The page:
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Sample Video Lessons

The Rady Trail

Explaining The Trailway

The Trail-way is a system that helps you advance your musical skills from beginner level to a more expert level. The Rady Trail allows you to build your skill level incrementally, so that you don't feel overwhelmed or lacking in knowledge as you progress. Advance from beginner to intermediate to expert with a curriculum designed to increase your Guitar and Pedal Steel skills through an extensive repertoire of songs licks, solos, and lessons!

GUITAR

Trailblazer (expert)
- Learn barre-chords, more advanced fingerpicking and flatpicking styles. Increase your  knowledge of chord theory, lead play, and arranging through a more advanced song repertoire.
Journeyman (intermediate)
- Increase your right hand technique with more interesting strumming patterns while developing a song repertoire that include basic scales, arpeggios, alternating bass patterns, and fingerpicking.
Greenhorn (beginner)
- Learn how to strum common open chords, play easy melodies, learn to play basic songs from multiple genres. Develop basic right hand technique and repertoire to get you comfortable with the guitar.

Click here for Pedal Steel info

PEDAL STEEL

Trailblazer (expert)
-Solidify knowledge of the A, B, and C Pedals, as well as all of the knee levers, increase arranging concepts, chord extension concepts, develop more advanced solos, intros, licks.
Journeyman (intermediate)
-Increase your voicing knowledge of major and minor chords, the C pedal function, develop more intermediate solos, intros, and licks, continue to develop right hand techniques.
Greenhorn (beginner)
Learn your basic grips and right hand technique. The A and B pedal, major and minor chords, the open and closed major scale through a repertoire of basic solos, intros, and licks.

Click here for Guitar info

Hit The Trail: Choose your instrument - Pedal Steel or Guitar

Testimonials

Amanda Hamm, Denver, CO
"I have been looking for years for a teacher like this! His patience and humor carried me through the times when I usually got frustrated and would stop my guitar practice. Jeff's fine balance of fun and focus kept me looking forward to my lessons!"

Josh Fly, Denver, CO
"I tried a few other instructors first, but once I took a class with Jeff there was no going back. His classes are fun, challenging, and always rocking. Playing guitar alongside him each week is a pleasure, and inspires you to be better by the next time you see him. He'll take you to Narnia and back again safely, just keep your hands and feet inside the orb at all times."

Annie Parsons, Montrose, CO
"Music should be fun, and Jeff makes it that way."

Who is
Jeff Rady?

Jeff Rady - Photo
Hi Everyone, I"m Jeff Rady, I'm a guitarist and a pedal steel player in Denver, Colorado, my hometown. I have a degree in Professional Music from the Berklee College of Music in Boston and have been playing guitar for 18 years! I'm interested in all kinds of American roots music from folk and country to blues and rock and roll. This website serves not only as a teaching platform but as a tribute to my devotion to music in general. I've designed this website mainly for the very beginner player to advance to a more expert level. This journey takes a lot of patience and lots and lots of time, but it can be a really enjoyable one if you stick with it!. I hope you enjoy this site and your instrument of choice, with me as your guide!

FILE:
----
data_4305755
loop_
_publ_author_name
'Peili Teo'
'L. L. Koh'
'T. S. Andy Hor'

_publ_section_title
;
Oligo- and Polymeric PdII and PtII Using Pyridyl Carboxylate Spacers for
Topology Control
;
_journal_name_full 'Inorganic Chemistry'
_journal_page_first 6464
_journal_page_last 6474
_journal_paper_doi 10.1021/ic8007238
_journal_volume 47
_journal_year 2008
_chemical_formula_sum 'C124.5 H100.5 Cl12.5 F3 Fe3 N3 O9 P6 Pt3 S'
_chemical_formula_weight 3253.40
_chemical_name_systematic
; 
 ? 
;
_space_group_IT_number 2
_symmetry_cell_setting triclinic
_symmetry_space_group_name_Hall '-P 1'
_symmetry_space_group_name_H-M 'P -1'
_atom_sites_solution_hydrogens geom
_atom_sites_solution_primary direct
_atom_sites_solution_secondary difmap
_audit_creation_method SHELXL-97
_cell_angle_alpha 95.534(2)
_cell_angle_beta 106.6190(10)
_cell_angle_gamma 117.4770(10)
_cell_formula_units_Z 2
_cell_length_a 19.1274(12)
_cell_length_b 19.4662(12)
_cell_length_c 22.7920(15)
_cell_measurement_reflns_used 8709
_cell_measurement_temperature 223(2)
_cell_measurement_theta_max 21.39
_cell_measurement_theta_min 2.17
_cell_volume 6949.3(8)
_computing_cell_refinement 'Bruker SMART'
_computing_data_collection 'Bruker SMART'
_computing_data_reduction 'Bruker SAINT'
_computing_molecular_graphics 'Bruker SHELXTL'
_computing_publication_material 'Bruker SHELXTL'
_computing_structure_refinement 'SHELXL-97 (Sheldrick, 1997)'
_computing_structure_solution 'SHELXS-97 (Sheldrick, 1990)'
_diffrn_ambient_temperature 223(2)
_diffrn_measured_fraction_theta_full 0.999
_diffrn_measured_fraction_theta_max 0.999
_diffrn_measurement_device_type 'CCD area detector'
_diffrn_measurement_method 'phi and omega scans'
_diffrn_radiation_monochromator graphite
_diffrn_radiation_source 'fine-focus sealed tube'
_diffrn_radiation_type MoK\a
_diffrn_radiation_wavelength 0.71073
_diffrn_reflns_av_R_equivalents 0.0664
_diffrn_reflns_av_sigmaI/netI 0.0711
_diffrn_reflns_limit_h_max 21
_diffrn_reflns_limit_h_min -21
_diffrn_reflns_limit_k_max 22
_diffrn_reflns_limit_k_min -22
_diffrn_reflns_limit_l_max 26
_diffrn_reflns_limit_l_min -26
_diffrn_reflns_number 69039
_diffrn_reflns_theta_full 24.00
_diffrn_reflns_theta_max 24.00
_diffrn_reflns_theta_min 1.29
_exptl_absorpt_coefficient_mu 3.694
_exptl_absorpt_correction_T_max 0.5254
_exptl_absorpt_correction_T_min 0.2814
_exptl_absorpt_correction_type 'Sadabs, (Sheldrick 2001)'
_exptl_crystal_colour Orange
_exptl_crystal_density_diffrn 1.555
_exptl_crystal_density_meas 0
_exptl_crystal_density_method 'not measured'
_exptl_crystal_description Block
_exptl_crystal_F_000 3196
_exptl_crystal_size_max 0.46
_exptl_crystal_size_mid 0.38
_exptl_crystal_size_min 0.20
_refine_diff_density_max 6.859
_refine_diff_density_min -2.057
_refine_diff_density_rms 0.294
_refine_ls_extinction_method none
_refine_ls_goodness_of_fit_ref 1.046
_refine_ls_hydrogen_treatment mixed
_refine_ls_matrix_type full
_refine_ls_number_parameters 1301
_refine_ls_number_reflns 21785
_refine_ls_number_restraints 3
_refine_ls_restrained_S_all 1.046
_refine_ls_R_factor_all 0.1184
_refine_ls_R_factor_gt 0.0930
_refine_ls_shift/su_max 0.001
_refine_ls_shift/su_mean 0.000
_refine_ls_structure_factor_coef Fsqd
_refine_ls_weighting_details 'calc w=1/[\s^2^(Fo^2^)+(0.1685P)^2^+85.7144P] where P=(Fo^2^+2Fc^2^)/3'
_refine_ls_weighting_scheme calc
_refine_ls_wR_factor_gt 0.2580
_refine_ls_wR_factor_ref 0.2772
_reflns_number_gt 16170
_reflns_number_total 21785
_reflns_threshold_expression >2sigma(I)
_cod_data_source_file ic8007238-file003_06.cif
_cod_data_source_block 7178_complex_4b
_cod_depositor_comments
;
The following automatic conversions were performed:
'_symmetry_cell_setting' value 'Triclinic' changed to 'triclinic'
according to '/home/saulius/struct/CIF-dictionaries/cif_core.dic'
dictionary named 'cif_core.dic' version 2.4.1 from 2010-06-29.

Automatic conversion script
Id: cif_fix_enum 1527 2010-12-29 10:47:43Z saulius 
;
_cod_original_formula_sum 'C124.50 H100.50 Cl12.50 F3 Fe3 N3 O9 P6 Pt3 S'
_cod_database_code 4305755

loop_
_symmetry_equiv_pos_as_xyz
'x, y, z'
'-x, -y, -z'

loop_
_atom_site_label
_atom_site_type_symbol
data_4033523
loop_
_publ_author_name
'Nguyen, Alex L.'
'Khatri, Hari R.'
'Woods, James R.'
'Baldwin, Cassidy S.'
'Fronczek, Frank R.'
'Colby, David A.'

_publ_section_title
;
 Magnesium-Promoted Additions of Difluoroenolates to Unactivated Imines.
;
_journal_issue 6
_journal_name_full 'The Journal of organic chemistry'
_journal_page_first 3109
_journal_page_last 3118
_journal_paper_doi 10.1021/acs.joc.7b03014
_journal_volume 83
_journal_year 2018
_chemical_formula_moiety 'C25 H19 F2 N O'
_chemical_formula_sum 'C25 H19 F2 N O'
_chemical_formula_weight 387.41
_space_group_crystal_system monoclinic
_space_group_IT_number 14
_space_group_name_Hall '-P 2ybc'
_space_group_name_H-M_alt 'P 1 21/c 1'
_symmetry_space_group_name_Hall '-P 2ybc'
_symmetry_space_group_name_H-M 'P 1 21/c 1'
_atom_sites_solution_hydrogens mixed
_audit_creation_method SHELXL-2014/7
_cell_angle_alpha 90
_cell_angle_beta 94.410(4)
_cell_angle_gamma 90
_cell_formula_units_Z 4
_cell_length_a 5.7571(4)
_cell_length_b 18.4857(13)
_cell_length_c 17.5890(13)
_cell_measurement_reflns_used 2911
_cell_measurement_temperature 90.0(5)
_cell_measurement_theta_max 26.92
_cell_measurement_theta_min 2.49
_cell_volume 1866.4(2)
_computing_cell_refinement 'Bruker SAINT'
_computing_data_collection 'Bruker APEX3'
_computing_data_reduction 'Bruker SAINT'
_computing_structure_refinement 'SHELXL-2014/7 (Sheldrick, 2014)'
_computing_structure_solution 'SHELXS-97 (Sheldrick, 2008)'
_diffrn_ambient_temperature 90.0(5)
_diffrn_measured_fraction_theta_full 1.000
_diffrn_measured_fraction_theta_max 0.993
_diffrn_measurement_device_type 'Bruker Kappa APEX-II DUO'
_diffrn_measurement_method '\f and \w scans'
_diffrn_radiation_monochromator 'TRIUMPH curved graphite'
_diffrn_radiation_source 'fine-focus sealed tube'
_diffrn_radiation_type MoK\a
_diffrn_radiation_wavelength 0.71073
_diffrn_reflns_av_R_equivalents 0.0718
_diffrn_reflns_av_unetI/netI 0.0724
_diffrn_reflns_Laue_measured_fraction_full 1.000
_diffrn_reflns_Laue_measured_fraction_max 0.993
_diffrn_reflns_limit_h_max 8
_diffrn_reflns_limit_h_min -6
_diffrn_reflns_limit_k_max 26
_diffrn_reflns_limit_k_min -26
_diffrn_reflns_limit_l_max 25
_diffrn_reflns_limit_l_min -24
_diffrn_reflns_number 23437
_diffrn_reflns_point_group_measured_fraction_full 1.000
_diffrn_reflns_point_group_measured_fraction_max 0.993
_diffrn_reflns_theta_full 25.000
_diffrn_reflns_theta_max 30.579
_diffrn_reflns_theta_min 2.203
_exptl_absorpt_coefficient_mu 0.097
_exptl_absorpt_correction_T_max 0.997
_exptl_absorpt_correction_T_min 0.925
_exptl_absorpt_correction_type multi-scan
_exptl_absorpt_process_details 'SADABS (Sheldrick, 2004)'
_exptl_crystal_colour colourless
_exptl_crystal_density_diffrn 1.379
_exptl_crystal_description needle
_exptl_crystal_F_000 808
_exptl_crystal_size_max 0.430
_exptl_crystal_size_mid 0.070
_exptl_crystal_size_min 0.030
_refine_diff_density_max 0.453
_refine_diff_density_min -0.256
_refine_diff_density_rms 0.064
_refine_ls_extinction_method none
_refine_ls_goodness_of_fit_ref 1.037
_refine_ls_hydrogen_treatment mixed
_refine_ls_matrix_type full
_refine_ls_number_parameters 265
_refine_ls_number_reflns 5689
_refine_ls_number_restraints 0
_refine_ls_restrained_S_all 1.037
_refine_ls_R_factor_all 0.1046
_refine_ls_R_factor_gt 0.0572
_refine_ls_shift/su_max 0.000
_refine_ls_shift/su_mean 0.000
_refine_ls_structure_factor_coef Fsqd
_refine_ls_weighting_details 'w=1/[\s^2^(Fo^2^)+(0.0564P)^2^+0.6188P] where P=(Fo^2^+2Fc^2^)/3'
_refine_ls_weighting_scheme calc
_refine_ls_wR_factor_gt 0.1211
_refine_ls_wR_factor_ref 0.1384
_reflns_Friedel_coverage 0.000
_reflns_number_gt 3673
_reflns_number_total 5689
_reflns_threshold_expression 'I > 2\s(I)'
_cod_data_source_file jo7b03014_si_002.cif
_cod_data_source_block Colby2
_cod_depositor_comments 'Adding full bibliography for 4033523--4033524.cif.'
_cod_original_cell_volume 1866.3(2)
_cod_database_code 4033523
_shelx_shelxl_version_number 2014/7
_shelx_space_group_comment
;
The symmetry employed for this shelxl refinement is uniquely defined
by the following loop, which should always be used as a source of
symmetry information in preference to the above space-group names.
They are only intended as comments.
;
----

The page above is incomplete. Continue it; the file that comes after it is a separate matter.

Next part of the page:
Sincerely, Jeff Rady

Blog

Lots Of Site Improvements And Many New Guitar And Pedal Steel Tutorials!!!
11/03/2016

Hard at Work With Site Upgrades at Rady Guide HQ:

New Search Bar and Newest Videos Option: I wanted to let you know we’ve been hard at work at Rady Guide HQ. We had some quality feedback on how it was hard to find songs on the site now that there is so much material. We’ve created a Search Bar on the home page that will take you to your desired song, artist or lesson within seriously less than a second. Quite possibly the fastest “Search Bar” in American guitar website history.

We’ve also made it possible to click on all the titles in the “Newest Lessons and Videos” list on the home page, as well as the list of the “Most Popular Videos and Lessons”. Clicking on a title will take you to where the videos are located within the site’s database so you can consume all digital media immediately!

New Comments Section: Finally, we’ve made it so that you can comment on videos in case you want feedback, need to clarify questions, or have other helpful observations. The new comments section also gives you the ability to upload your own youtube video of yourself playing the song so that members or myself can help give you critiques or suggestions. Or you can just use the comments section to give pithy observations on my hairstyle and hilarious jokes or share Eastern European goulash recipes. I mean, I don’t care, just be cool and don’t be cruel or mean, and for the love of god please don’t spam it with Vietnamese energy drink advertisements and cat pictures.

If you would like to comment you need to be a paid member. I hate to do that, but next thing you know if I don’t, I have Russian KGB infiltrating my site and spamming the comments with Vietnamese energy drink advertisements, and hilarious pictures of cats hanging from trees. So, forgive.

New Guitar Tutorials!

Traveller by Chris Stapleton (Finger-style) – This is a classic, from Mr. Stapleton’s huge debut solo album. This features some challenging syncopated rhythms and some nice Bm7 and Em9 chord voicings.